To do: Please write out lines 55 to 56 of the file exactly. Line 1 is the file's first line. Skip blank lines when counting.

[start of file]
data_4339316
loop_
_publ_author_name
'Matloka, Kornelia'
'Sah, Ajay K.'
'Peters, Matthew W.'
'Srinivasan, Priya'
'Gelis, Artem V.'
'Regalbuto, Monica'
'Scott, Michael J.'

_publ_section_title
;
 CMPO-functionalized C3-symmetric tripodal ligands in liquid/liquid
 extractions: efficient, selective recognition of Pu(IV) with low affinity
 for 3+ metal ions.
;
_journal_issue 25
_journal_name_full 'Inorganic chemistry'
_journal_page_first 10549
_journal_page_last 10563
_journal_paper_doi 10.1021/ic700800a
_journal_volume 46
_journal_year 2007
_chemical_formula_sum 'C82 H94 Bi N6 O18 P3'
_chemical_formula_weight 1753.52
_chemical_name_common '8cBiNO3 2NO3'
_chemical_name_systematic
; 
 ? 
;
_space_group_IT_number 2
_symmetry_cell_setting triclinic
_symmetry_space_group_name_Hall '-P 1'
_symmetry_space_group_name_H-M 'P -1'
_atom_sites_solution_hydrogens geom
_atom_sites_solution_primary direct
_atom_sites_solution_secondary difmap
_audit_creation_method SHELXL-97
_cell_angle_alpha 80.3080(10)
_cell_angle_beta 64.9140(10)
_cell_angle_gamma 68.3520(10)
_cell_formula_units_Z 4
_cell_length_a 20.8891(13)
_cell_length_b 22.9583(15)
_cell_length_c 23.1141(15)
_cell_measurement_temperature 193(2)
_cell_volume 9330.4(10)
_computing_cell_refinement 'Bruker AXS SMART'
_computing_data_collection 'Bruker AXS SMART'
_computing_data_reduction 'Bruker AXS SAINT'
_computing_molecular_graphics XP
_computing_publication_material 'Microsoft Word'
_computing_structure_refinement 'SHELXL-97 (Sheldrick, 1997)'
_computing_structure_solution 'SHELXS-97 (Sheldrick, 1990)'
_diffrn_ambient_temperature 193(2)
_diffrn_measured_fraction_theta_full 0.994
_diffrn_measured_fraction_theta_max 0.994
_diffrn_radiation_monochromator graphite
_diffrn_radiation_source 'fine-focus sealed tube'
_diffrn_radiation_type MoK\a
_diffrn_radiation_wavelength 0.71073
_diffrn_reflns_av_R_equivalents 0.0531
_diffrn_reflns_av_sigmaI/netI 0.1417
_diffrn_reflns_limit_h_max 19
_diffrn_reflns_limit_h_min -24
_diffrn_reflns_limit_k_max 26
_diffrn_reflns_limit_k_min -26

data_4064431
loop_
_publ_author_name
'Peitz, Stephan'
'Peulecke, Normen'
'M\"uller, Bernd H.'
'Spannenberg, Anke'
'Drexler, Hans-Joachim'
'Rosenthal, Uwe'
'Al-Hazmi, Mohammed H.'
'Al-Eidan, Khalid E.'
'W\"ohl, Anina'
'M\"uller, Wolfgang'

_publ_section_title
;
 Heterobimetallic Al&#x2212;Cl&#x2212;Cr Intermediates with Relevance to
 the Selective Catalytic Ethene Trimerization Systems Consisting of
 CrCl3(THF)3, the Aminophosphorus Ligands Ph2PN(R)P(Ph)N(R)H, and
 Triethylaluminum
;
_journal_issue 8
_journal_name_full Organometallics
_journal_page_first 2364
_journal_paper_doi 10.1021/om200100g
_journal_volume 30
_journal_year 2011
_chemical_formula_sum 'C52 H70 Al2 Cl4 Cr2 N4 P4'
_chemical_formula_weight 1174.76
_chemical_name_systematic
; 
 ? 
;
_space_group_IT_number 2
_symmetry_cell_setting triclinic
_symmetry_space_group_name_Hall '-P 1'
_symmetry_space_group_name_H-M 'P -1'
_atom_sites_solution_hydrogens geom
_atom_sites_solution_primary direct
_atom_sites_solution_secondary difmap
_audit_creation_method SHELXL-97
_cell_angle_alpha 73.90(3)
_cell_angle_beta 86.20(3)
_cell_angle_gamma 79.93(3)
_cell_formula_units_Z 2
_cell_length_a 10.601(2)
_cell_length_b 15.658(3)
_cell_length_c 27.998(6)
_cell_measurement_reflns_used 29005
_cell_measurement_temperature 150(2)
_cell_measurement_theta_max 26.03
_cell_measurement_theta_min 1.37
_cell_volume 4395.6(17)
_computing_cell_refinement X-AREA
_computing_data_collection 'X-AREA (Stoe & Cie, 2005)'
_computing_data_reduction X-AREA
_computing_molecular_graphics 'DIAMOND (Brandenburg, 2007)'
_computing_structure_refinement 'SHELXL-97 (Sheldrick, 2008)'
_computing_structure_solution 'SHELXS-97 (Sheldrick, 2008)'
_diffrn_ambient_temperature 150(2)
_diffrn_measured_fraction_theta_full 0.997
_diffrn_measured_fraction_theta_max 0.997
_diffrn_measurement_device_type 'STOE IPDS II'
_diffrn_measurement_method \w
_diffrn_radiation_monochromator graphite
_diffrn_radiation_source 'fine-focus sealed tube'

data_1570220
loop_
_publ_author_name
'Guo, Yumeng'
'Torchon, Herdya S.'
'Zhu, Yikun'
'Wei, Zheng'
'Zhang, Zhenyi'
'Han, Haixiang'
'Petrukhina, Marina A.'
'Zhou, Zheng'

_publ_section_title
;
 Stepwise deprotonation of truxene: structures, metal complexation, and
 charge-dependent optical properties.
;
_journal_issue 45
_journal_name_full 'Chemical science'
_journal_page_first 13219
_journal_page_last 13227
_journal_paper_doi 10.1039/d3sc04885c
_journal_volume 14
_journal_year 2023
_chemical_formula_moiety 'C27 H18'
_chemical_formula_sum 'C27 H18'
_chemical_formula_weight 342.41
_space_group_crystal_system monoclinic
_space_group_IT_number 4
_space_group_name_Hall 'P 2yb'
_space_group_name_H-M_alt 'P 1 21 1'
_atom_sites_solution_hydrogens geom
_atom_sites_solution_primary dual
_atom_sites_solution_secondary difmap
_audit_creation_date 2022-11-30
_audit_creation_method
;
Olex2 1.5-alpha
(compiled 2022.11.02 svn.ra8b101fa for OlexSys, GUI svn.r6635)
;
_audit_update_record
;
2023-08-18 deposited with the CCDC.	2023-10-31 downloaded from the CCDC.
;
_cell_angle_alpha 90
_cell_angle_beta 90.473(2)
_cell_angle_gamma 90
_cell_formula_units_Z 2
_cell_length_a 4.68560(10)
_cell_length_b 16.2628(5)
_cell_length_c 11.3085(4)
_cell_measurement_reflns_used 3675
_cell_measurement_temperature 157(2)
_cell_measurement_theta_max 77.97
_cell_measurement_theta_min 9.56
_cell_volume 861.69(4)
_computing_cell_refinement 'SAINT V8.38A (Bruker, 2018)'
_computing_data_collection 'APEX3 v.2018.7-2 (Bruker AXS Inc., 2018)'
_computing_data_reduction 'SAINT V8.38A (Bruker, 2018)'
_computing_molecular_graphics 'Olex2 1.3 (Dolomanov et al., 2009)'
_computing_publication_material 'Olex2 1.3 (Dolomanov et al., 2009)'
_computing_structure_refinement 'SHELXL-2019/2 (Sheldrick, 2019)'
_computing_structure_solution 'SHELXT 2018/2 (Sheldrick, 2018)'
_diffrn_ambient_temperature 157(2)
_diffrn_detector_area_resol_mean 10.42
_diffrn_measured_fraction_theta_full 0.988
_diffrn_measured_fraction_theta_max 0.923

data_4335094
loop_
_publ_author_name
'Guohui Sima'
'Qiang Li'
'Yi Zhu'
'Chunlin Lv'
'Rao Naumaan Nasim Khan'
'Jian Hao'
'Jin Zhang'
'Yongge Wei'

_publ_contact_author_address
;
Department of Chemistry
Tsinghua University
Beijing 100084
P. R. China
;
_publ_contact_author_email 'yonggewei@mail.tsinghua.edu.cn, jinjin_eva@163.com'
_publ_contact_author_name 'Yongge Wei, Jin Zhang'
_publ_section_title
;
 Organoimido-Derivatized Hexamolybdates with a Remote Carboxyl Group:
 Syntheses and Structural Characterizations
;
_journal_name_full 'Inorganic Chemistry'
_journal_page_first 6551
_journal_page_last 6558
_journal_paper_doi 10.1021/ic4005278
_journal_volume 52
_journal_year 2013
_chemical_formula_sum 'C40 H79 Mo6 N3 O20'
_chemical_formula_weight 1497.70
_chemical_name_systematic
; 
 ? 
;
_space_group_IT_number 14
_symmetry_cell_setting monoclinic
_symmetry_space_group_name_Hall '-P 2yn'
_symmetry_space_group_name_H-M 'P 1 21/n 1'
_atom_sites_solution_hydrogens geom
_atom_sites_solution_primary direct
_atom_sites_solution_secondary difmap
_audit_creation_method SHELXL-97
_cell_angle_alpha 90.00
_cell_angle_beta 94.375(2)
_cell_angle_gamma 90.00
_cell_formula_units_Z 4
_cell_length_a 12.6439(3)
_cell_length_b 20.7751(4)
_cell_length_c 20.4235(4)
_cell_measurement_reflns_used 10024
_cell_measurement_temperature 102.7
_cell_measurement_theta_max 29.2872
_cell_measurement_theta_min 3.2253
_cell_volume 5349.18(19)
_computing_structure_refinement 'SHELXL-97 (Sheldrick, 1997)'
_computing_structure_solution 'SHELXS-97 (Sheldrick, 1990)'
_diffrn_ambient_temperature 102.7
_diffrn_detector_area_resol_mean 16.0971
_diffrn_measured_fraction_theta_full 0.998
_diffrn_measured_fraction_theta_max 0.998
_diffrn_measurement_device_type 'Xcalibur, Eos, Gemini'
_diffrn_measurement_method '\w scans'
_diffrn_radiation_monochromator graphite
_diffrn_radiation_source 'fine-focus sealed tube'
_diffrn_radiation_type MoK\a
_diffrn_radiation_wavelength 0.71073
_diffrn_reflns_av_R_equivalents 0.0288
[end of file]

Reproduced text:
_diffrn_ambient_temperature 193(2)
_diffrn_measured_fraction_theta_full 0.994